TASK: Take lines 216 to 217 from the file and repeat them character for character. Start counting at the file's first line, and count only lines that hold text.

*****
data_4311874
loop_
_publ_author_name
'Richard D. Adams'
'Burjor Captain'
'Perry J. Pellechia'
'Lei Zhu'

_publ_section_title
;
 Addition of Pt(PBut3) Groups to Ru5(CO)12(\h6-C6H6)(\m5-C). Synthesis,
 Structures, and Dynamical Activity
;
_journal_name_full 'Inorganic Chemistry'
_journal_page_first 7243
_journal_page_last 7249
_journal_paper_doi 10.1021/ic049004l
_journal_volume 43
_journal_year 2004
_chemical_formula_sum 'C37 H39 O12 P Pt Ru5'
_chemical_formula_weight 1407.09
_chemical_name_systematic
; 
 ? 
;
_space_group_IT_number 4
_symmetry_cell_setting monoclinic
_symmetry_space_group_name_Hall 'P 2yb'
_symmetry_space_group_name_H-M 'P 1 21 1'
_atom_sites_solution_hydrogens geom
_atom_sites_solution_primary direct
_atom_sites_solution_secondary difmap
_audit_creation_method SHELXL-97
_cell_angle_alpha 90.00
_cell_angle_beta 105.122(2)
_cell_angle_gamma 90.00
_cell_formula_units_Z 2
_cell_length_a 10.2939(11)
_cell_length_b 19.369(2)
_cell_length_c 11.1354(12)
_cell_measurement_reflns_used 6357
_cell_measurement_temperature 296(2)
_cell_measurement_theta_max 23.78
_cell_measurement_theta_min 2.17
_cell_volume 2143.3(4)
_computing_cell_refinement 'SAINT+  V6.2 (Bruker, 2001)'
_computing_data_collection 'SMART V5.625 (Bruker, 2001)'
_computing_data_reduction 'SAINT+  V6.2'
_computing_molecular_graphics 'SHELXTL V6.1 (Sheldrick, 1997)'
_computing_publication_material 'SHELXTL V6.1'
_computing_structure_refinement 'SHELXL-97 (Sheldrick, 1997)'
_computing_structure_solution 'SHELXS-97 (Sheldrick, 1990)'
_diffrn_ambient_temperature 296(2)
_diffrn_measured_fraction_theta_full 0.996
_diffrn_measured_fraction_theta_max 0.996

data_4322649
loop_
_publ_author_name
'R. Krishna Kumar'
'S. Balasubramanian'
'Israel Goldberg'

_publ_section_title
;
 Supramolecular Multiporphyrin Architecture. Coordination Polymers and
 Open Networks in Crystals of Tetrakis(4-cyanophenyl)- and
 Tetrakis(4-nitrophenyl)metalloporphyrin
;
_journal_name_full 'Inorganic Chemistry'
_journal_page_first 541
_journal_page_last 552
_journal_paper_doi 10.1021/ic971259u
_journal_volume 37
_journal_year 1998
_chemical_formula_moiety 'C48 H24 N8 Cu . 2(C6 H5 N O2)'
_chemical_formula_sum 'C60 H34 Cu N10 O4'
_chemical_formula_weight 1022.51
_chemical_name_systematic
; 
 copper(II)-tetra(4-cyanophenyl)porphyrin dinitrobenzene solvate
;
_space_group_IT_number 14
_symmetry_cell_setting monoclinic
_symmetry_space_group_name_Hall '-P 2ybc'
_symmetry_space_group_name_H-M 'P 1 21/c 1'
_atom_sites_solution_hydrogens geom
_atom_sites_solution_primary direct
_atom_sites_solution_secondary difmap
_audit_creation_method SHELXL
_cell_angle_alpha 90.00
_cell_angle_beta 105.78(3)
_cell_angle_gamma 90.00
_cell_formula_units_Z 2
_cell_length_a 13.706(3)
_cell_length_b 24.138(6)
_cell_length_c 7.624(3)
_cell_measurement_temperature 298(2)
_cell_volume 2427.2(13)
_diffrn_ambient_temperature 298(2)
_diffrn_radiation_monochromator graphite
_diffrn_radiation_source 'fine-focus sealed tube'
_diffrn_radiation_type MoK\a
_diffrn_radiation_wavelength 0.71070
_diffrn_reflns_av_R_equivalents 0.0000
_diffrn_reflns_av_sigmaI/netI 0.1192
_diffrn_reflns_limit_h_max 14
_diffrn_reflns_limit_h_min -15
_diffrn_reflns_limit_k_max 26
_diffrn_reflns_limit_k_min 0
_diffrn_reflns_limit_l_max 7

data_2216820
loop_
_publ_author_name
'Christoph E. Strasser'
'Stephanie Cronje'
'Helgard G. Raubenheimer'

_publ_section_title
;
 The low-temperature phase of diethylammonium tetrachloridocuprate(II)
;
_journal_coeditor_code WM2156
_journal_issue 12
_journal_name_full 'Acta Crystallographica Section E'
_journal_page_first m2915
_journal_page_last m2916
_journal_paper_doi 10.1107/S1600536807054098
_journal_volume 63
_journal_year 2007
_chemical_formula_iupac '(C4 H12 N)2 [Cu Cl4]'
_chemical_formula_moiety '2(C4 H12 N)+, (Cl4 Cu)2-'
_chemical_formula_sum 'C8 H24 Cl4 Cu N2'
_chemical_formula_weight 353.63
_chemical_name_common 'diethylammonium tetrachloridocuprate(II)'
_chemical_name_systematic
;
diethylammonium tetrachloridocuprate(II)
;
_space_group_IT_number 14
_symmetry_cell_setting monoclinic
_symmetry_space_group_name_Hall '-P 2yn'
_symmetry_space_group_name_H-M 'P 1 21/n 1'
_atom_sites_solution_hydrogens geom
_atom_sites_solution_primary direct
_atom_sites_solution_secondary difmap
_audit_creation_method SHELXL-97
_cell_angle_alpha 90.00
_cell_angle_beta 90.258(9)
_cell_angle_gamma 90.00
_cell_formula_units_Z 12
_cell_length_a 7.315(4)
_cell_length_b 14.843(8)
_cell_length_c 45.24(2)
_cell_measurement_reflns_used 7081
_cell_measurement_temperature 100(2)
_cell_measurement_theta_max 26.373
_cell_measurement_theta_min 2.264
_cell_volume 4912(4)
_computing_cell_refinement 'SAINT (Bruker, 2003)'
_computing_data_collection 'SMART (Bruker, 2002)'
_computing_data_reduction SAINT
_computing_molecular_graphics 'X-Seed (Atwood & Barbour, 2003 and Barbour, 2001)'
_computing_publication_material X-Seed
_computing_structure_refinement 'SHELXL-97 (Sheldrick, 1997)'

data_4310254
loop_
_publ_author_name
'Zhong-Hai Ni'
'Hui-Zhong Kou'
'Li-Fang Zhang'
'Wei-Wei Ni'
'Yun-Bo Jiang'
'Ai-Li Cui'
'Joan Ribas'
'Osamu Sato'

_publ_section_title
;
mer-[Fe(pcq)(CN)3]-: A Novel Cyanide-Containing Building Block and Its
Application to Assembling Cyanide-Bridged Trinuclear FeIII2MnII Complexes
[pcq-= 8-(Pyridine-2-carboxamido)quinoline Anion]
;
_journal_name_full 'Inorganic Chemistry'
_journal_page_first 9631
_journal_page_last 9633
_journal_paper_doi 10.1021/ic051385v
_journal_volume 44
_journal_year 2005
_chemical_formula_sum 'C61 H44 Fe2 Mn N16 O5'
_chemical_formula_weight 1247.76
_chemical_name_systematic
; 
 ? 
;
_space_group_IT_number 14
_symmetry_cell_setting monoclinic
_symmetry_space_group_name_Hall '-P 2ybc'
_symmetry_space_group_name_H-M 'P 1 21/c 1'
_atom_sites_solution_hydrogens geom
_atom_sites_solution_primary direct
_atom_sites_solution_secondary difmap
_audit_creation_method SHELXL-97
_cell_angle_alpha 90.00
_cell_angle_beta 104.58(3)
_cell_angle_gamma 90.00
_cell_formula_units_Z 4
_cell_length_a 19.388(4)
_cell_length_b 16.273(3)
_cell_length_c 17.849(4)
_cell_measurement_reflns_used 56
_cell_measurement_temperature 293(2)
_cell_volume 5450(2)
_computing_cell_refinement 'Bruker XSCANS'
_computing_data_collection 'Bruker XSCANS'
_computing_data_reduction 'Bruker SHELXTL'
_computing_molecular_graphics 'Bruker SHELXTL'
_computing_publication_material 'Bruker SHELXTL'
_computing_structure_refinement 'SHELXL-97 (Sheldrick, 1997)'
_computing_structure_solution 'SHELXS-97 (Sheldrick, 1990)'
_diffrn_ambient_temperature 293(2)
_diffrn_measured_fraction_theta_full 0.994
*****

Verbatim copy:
_diffrn_ambient_temperature 293(2)
_diffrn_measured_fraction_theta_full 0.994